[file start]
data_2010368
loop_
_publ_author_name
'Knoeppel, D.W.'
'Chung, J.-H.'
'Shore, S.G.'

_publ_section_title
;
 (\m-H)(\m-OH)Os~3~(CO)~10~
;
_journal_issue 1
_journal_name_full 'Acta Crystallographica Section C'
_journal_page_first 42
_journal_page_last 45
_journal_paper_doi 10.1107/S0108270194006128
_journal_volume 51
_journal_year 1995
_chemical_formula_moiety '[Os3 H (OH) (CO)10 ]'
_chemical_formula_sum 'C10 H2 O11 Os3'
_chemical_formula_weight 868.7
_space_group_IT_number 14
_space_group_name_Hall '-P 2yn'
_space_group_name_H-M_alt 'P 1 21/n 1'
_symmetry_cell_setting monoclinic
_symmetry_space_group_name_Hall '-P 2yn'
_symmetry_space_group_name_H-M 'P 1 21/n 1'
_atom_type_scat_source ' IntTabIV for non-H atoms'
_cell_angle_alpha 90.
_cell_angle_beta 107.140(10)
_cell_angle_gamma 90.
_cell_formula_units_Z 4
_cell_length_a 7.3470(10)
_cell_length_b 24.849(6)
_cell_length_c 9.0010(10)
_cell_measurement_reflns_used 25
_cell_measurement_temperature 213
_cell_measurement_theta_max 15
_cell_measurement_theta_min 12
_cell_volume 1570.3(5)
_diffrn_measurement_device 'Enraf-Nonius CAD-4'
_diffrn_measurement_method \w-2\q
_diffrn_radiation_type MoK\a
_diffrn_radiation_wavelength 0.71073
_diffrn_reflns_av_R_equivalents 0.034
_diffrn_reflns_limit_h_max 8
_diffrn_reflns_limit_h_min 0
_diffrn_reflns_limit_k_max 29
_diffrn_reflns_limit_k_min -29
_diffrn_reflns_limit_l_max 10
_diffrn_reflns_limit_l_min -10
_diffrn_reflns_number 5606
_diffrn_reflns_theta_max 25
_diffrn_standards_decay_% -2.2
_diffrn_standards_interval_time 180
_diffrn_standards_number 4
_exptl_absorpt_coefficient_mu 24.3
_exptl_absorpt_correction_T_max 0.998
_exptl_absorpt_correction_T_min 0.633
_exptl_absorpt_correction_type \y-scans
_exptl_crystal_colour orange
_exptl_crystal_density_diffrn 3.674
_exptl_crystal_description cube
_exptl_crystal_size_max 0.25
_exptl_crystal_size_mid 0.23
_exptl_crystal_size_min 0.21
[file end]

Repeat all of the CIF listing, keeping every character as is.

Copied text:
data_2010368
loop_
_publ_author_name
'Knoeppel, D.W.'
'Chung, J.-H.'
'Shore, S.G.'

_publ_section_title
;
 (\m-H)(\m-OH)Os~3~(CO)~10~
;
_journal_issue 1
_journal_name_full 'Acta Crystallographica Section C'
_journal_page_first 42
_journal_page_last 45
_journal_paper_doi 10.1107/S0108270194006128
_journal_volume 51
_journal_year 1995
_chemical_formula_moiety '[Os3 H (OH) (CO)10 ]'
_chemical_formula_sum 'C10 H2 O11 Os3'
_chemical_formula_weight 868.7
_space_group_IT_number 14
_space_group_name_Hall '-P 2yn'
_space_group_name_H-M_alt 'P 1 21/n 1'
_symmetry_cell_setting monoclinic
_symmetry_space_group_name_Hall '-P 2yn'
_symmetry_space_group_name_H-M 'P 1 21/n 1'
_atom_type_scat_source ' IntTabIV for non-H atoms'
_cell_angle_alpha 90.
_cell_angle_beta 107.140(10)
_cell_angle_gamma 90.
_cell_formula_units_Z 4
_cell_length_a 7.3470(10)
_cell_length_b 24.849(6)
_cell_length_c 9.0010(10)
_cell_measurement_reflns_used 25
_cell_measurement_temperature 213
_cell_measurement_theta_max 15
_cell_measurement_theta_min 12
_cell_volume 1570.3(5)
_diffrn_measurement_device 'Enraf-Nonius CAD-4'
_diffrn_measurement_method \w-2\q
_diffrn_radiation_type MoK\a
_diffrn_radiation_wavelength 0.71073
_diffrn_reflns_av_R_equivalents 0.034
_diffrn_reflns_limit_h_max 8
_diffrn_reflns_limit_h_min 0
_diffrn_reflns_limit_k_max 29
_diffrn_reflns_limit_k_min -29
_diffrn_reflns_limit_l_max 10
_diffrn_reflns_limit_l_min -10
_diffrn_reflns_number 5606
_diffrn_reflns_theta_max 25
_diffrn_standards_decay_% -2.2
_diffrn_standards_interval_time 180
_diffrn_standards_number 4
_exptl_absorpt_coefficient_mu 24.3
_exptl_absorpt_correction_T_max 0.998
_exptl_absorpt_correction_T_min 0.633
_exptl_absorpt_correction_type \y-scans
_exptl_crystal_colour orange
_exptl_crystal_density_diffrn 3.674
_exptl_crystal_description cube
_exptl_crystal_size_max 0.25
_exptl_crystal_size_mid 0.23
_exptl_crystal_size_min 0.21